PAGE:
# file: media/rosika/
# owner: root
# group: root
user::rwx
user:rosika:r-x
user:libvirt-qemu:--x
group::---
mask::r-x
other::---

I guess it seems so. :thinking:

Hmm, root is only in group root:


groups root
root : root

User rosika is not in group root (just in group sudo):

groups rosika
rosika : rosika adm cdrom sudo dip plugdev kvm lpadmin sambashare libvirt

… but everything works fine.

Quite.
I don´t get it either as new user rosika_3 is in the same groups as old user rosika plus in group rosika…
So why on earth can´t rosika_3 access the same files as rosika:question:

Thanks a lot anyway for your help, Neville.

Many greetings
Rosika :slightly_smiling_face:

P.S.:

UPDATE:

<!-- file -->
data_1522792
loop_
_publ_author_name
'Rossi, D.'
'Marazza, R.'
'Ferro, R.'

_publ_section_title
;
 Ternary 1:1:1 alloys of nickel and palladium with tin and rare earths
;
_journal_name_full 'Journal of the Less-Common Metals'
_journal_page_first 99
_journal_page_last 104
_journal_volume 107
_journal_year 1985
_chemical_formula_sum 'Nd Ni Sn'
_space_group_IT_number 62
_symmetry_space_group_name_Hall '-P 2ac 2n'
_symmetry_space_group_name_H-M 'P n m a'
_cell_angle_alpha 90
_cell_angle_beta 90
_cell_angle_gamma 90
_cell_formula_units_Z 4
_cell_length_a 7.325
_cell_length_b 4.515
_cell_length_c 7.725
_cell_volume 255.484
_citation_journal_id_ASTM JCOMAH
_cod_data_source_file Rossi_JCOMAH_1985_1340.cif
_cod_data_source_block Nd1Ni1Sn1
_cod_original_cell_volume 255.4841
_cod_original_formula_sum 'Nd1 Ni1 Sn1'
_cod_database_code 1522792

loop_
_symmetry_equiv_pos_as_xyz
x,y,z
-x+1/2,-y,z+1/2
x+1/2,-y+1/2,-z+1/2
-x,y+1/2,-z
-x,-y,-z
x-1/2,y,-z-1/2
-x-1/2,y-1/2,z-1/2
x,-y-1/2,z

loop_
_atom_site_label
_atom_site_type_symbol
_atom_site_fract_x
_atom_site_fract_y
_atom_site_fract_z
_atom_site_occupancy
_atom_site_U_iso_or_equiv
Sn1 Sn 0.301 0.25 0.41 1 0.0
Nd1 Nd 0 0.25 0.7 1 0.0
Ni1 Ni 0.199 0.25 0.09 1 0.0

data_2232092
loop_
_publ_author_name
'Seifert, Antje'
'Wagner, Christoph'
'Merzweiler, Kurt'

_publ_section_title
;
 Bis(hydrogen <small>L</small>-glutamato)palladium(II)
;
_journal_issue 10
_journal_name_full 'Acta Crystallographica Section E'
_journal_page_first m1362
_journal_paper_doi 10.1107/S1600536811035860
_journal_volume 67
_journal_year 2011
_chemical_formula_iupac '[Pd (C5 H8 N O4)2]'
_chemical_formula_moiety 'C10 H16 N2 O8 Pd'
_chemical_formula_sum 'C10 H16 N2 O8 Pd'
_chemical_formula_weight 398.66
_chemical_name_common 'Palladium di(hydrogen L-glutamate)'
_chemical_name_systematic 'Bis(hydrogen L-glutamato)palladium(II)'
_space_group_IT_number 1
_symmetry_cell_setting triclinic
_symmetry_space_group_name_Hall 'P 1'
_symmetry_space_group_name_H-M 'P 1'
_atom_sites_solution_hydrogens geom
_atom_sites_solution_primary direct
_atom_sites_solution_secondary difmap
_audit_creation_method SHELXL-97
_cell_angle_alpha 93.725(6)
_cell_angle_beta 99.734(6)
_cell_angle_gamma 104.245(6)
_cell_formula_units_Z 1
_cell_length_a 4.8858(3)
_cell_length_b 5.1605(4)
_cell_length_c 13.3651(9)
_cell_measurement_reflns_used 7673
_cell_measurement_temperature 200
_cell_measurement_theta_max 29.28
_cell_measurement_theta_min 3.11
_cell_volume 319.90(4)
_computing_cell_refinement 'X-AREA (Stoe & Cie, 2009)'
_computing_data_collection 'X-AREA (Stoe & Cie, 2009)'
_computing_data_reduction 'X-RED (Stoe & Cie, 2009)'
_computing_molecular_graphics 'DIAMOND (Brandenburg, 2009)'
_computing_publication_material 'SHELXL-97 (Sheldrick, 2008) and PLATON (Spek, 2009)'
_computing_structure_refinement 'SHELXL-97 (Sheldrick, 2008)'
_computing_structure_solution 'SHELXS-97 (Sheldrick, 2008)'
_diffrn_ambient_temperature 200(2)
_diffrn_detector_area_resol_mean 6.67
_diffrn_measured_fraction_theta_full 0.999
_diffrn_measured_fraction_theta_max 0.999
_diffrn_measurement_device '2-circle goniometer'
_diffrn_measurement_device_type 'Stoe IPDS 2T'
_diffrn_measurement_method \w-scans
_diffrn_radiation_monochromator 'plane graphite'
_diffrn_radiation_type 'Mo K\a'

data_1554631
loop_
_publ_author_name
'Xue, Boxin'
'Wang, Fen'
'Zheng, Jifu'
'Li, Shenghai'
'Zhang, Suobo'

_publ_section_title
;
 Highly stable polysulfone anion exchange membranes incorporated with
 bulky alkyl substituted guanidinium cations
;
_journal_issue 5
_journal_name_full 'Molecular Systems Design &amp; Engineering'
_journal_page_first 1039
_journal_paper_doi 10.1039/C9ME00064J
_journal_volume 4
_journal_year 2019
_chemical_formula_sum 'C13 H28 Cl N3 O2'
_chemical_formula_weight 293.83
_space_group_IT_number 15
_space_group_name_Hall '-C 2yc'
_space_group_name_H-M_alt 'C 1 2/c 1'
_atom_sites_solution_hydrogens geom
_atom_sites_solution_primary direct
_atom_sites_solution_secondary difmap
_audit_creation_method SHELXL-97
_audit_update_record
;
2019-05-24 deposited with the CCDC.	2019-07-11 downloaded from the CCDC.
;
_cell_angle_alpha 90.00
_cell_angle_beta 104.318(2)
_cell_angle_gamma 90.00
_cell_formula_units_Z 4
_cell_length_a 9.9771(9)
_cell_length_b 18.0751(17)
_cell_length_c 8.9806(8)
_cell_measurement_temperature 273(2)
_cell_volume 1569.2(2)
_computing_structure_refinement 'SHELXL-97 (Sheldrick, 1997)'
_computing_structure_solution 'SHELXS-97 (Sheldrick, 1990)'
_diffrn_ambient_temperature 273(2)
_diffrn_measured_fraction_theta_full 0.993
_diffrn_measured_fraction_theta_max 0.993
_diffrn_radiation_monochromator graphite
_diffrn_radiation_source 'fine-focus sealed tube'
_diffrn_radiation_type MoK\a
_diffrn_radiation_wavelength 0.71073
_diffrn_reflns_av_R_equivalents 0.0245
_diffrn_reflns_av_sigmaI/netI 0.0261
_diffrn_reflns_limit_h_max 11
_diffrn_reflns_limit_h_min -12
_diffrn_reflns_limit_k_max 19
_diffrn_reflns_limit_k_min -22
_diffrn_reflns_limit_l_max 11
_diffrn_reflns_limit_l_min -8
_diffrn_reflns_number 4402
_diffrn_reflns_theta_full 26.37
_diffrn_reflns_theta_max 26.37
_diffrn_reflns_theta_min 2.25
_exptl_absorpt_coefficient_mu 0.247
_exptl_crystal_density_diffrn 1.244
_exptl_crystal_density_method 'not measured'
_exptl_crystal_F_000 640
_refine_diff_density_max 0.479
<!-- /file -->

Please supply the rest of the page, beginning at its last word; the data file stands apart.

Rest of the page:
So I´ve done a bit of experimenting and found out the following:

  • logged out from my present user (i.e. old user rosika with xfce DE)

  • logged in as new user rosika_3 (openbox session)

  • in openbox session : started thunar. Clicked on any of the three usb-sticks and also 3rd HDD partition: None of them could be accessed. This was to be expected.

  • unmounted the three USB-sticks and 3rd HDD partition via terminal commands

  • mounted all those again via terminal

  • all of them could now be accessed (also via thunar) :+1:

If I remember correctly it was enough to unmount them.Then mounting those drives via clicking actions in thunar worked as well.

So a bit of success so far. :smile:

  • Now I logged out of the openbox session

  • logged into xfce session (user rosika again) once more and:

  • couldn´t access either the usb-sticks or the third HDD partition .